Extensive consideration should be given by developers to the impact of new buildings on wind conditions within their immediate vicinity and the comfort of ground-level pedestrians.

In certain overseas jurisdictions, such as Toronto, Canada, pedestrian wind studies are now required before new building developments proceed, given the impact of tall structures in particular on ground-level wind conditions.

According to wind engineer Dr. John Holmes, director of JDH Consulting, the major cities of Australia already impose similar requirements for certain building developments.

“While no Australian jurisdiction explicitly requires wind tunnel tests for any new project as Toronto apparently does, the capital cities and the Gold Coast in Australia do require a wind environment report for projects above certain height limits in order to get planning approval,” he said. “These have varying degrees of detail. In some cases ‘desktop’ assessments are accepted instead of wind-tunnel test reports – usually for building heights of 60 metres or lower.”

Holmes noted that in certain jurisdictions the requirements are more stringent, entailing more sophisticated and costly assessment methods.

“Melbourne has specific criteria for Southbank and Fishermen’s Bend, placing limits on gust speeds at ground level with a defined probability of exceeding various activities, which new projects must meet prior to approval,” he said. “To demonstrate this would generally require wind tunnel tests.”

A case in point is the assessment of a development situated at 545 Station Street in the Melbourne suburb of Box Hill by wind engineering company Windtech, based on architectural and landscape drawings of the proposed project submitted in the first half of 2013.

The proposed development consists of a seven-storey podium topped by an L-shaped tower, rising to a height of 118.3 metres above Station Street.

Testing of the impact of the building on surrounding wind conditions was of particular importance given the nature of the adjacent ground-level areas and the specific features of the project itself.

Pedestrian footpaths are situated along Station Street to the east as well as Carrington Street to the south, while the southern side of Carrington Street is also host to café seating areas.

In order to assess the buiding’s impact on adjacent air conditions, a boundary layer wind tunnel was used to test a 1:400 detailed scale model of the development. The tunnel itself possesses a 2.6-metre wide working section, and a fetch length of 14 metres.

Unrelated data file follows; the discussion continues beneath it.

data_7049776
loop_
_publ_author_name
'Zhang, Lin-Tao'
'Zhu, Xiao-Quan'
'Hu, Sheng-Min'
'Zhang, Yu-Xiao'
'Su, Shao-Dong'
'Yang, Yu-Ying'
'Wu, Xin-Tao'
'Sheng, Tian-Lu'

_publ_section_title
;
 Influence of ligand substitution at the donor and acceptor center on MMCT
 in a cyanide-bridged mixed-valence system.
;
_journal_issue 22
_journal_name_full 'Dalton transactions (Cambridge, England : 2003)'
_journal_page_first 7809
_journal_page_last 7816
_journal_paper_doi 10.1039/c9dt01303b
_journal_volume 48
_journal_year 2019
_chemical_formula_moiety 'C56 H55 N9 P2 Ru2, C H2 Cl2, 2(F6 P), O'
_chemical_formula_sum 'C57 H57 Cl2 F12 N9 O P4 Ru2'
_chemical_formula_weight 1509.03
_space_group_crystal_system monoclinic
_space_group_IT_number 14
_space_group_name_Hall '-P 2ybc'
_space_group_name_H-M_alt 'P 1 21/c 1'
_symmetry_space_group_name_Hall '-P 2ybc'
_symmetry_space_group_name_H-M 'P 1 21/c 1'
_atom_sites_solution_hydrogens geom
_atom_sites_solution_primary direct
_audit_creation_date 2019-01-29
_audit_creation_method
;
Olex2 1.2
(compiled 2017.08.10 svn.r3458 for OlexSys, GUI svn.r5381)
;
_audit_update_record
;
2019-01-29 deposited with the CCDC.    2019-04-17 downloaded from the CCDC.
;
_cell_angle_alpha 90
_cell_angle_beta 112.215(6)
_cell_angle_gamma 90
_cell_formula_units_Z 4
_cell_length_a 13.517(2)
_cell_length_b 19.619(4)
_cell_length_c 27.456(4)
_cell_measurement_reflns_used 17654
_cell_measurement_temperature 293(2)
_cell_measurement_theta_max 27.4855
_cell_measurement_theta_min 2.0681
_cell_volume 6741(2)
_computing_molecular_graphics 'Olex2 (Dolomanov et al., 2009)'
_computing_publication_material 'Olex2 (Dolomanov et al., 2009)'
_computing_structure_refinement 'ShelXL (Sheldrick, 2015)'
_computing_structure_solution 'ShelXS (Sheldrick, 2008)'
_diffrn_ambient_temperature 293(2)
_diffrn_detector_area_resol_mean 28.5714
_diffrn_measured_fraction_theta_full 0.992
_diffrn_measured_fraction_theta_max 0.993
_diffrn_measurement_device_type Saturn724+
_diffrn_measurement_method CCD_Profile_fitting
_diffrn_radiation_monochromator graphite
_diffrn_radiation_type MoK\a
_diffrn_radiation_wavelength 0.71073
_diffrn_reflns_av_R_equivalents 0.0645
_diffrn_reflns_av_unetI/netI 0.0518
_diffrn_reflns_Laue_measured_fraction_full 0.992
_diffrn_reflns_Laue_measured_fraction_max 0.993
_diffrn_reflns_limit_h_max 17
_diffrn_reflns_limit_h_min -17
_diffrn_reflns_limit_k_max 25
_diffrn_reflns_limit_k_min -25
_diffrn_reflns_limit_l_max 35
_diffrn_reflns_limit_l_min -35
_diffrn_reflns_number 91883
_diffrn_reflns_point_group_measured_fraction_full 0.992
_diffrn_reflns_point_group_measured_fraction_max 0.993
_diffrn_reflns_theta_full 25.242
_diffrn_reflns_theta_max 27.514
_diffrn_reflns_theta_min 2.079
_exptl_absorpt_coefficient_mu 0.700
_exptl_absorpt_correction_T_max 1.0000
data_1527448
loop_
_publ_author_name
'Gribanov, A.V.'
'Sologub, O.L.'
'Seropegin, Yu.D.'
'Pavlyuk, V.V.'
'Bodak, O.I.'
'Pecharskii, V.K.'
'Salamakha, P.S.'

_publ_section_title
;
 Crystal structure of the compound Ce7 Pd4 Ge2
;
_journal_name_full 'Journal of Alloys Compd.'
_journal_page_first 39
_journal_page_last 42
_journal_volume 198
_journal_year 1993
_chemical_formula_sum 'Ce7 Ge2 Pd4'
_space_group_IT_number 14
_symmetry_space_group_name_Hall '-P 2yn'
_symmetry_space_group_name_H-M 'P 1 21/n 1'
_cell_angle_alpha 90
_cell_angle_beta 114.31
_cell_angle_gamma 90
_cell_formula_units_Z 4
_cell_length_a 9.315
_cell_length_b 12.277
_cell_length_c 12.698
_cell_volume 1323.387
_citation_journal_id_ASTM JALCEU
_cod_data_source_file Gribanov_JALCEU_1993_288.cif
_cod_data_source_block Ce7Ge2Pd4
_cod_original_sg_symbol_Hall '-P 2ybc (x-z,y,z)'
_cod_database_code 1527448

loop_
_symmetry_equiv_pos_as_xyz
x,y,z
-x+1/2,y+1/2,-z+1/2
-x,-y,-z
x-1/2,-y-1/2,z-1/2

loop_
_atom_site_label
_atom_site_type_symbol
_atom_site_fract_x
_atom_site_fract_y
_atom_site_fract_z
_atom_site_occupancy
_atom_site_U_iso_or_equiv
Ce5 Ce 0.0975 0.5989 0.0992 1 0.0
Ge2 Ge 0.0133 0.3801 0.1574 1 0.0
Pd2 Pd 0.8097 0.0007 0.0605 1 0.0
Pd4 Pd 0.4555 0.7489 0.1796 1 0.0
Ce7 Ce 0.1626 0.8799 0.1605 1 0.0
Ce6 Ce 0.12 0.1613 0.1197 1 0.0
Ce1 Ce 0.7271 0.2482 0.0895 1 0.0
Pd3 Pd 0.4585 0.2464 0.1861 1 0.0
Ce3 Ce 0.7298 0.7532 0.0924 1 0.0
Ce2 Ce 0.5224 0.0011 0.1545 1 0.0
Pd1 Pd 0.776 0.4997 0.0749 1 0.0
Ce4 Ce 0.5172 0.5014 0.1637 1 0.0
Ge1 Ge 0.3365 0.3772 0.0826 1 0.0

Proximity models were also employed to represent adjacent buildings and land topography to a radius of roughly 500 metres from the development site.

The wind tunnel testing enabled engineers to measure peak gust and mean wind speeds at various study point locations both within and around the development.

This information was then combined with the relevant meteorological data for the Box Hill area to determine equivalent full-scale wind speeds, and then measured against a range of criteria for pedestrian wind comfort and safety.

In the case of the Box Hill development, the study concluded that no treatment would be required as the surrounding patches of dense foliage would help it satisfy pedestrian comfort requirements for the relevant outdoor areas.

Buildings in other parts of Australia may soon become subject to similar wind tunnel testing requirements, however, with the Australasian Wind Engineering Society currently producing recommended criteria similar to those imposed in Melbourne’s Southbank area.

Holmes pointed out that regulatory requirements are of particular importance for new development zones, given their increased susceptibility to ground-level wind comfort issues.

“New areas without any specific regulatory requirements are more likely to have pedestrian-level wind problems than developed areas, as an isolated tall building without surrounding buildings of similar height to provide shielding is more likely to bring higher winds down to ground levels,” he said.